The place gets occasional Mafia site-seekers, but most visitors are like the older couple who were picking up their little white dog, dressed in a red sweater with a matching ribbon on her head. Beatrice, the receptionist, would not give her last name, saying that in Ozone Park, where she grew up, people don’t like to talk about these things. But she said that the neighborhood missed Mr. Gotti, that it was safer to walk down the street in his day.
Somewhere on the westbound Brooklyn-Queens Expressway, past Newtown Creek and the low rooftops of South Williamsburg but before the Jehovah’s Witnesses headquarters, drivers pass a billboard for Junior’s, the 60-year-old restaurant and cheesecake emporium on Flatbush Avenue. “As Brooklyn as it gets,” the sign proclaims. What does it mean to be “Brooklyn?” No borough in the city—perhaps no other urban place in America—has the kind of name recognition that Brooklyn enjoys.
The name had been cut out from the blue awning over Lento's, the 73-year-old restaurant and pizzeria in Bay Ridge, Brooklyn, which abruptly shut its doors a week earlier, and the bar had been torn out. People walking along Third Avenue last week slowed to peek through the window, but the blinds were drawn, and there was little to see except a wall of for-sale signs, next to a fresh sticker from the 2006 Zagat guide.
Muck Rack makes it simple to find people, tweets, or articles that mention any name, keyword, company, hashtag etc. We've compiled this guide to help you make the most of your search.
Selecting a term
Start searching tweets, articles from media outlets, articles mentioned in tweets, journalists'
names, titles and bios with some suggested searches:
Companies or Topics (e.g. iPhone, Microsoft)
Phrases (e.g. "cloud computing") — use quotes to keep the terms together
Twitter handles (e.g. @username) — returns those who have mentioned or replied to
Names (e.g. "David Pogue")
Hashtags (e.g. #sxsw, #london2012)
Bio details (e.g. vegan, Olympics, father)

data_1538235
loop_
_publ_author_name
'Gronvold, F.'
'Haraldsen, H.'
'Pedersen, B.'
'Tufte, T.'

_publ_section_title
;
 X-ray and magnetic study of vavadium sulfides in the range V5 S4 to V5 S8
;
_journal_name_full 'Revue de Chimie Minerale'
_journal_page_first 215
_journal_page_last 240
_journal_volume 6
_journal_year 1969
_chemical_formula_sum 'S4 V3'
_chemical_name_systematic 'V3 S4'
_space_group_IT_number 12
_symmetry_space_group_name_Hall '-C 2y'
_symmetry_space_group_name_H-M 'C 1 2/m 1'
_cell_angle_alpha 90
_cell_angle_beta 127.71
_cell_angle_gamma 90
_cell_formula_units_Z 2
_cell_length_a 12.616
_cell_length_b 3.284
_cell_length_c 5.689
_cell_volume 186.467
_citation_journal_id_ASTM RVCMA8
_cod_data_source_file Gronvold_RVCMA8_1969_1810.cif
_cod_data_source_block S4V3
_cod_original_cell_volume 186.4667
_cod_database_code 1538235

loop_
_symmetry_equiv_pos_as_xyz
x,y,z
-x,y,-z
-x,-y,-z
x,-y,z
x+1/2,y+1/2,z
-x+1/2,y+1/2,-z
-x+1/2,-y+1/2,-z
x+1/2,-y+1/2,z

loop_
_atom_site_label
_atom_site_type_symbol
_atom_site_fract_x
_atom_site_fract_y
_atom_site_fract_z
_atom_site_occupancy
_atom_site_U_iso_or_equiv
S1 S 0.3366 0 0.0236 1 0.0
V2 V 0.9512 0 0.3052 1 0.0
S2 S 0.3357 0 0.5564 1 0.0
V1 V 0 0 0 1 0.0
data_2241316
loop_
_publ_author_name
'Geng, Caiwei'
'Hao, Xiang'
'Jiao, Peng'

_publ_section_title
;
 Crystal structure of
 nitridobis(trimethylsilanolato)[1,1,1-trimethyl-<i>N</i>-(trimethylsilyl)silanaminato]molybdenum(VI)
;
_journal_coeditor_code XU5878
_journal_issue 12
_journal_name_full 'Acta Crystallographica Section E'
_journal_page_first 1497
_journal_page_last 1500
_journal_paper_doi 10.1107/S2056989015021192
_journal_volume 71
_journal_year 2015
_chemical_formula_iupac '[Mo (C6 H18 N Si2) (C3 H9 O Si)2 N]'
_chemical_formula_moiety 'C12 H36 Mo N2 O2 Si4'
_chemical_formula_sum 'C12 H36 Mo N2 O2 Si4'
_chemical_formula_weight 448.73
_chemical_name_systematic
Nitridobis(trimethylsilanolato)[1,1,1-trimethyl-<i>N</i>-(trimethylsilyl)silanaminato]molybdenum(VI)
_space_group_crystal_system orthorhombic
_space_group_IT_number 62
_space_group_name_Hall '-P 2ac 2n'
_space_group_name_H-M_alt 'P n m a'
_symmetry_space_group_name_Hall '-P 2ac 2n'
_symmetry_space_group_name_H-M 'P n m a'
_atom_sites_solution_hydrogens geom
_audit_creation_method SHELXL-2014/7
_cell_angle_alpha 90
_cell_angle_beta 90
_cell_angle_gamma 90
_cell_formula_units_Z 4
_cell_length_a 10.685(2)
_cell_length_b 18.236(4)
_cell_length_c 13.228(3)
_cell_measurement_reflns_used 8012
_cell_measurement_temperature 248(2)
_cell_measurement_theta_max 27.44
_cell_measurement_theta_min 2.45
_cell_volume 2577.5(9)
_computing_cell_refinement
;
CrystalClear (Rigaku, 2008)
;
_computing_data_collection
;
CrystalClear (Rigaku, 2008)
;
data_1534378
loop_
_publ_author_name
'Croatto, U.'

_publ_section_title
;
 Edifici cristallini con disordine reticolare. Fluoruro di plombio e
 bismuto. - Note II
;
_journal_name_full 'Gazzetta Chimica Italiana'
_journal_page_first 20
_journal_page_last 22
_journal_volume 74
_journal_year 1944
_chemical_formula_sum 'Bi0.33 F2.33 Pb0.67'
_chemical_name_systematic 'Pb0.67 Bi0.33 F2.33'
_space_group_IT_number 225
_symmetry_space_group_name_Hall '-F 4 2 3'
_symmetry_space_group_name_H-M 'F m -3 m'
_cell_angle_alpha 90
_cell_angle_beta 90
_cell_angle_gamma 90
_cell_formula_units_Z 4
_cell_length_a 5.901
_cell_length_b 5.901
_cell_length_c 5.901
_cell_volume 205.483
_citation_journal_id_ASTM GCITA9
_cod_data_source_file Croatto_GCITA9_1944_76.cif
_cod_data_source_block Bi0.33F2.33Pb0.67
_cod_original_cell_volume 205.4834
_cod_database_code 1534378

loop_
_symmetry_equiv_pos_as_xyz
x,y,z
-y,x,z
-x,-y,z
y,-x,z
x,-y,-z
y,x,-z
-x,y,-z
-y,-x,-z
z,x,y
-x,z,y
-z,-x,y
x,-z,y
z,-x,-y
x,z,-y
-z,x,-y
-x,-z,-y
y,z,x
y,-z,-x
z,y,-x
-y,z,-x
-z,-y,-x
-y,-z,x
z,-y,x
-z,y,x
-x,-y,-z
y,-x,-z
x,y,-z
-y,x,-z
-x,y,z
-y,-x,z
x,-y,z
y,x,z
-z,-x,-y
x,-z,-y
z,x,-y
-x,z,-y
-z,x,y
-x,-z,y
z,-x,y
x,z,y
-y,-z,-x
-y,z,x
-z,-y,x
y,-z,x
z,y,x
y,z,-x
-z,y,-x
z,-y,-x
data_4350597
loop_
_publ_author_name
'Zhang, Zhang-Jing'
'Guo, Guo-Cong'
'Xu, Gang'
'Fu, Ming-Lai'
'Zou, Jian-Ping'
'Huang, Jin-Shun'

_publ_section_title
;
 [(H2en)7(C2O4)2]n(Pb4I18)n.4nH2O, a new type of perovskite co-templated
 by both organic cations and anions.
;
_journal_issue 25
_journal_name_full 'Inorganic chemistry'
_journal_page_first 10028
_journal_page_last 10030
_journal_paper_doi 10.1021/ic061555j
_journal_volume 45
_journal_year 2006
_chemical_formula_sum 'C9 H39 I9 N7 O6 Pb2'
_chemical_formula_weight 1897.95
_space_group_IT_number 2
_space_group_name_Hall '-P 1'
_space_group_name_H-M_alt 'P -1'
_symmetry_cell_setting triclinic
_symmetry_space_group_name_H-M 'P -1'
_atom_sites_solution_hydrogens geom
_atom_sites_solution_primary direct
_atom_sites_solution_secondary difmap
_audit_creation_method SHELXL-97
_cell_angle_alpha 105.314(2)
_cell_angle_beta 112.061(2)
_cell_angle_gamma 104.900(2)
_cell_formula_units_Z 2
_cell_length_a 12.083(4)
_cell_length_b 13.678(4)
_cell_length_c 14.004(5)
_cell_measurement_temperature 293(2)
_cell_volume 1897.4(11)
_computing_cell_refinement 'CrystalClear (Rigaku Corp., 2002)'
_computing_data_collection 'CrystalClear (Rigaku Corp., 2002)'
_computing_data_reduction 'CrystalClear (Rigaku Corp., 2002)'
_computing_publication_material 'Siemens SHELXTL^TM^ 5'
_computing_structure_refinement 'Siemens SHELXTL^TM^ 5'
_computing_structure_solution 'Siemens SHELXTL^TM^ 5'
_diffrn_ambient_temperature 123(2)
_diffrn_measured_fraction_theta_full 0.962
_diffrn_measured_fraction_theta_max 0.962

Muck Rack's Advanced Search allows for many boolean operators.
Find results that mention multiple specified terms, use AND or
+. For example, ensure each result contains both Elon Musk and Mark Zuckerberg by
searching Musk AND Zuckerberg or Musk + Zuckerberg.
Use the operators OR or , to broaden your search when you'd like either of
multiple terms to appear in results. (This is the default behavior of our search when no operators
are used). For example, results will contain either cake or cookie by searching cake OR cookie or cake,cookie
Use NOT or - to subtract results from your search. For
example, searching Disney will yield results about the Walt Disney Company as well as Walt Disney
World Resort. To exclude mentions of Disney World, search for Disney -World or Disney
When using one of these operators with a phrase, enclose it in quotation marks. For example, you can
find results about smartphones excluding Apple's iPhone 4S by searching smartphone -"iPhone
Exact case matching or punctuation
If you're searching for a brand name or keyword that relies on specific punctuation marks or capitalization, you can
find results that match your exact query by adding matchcase: before the keyword you're searching for, like matchcase:E*TRADE .
Use parentheses to separate multiple
boolean phrases. For example, to find journalists talking about having fun in Disney World or
Disneyland, search for ("disney world" OR disneyland) AND fun.
An asterisk can be used to search for any variation of a root word truncated by the asterisk. For example, searching for admin* will return results for administrator, administration, administer, administered, etc.
A near operator is an AND operator where you can control the distance between the words. You can vary the distance the near operation uses by adding a forward slash and number (between 0-99) such as strawberries NEAR/10 "whipped cream", which means the strawberries must exist within 10 words of "whipped cream".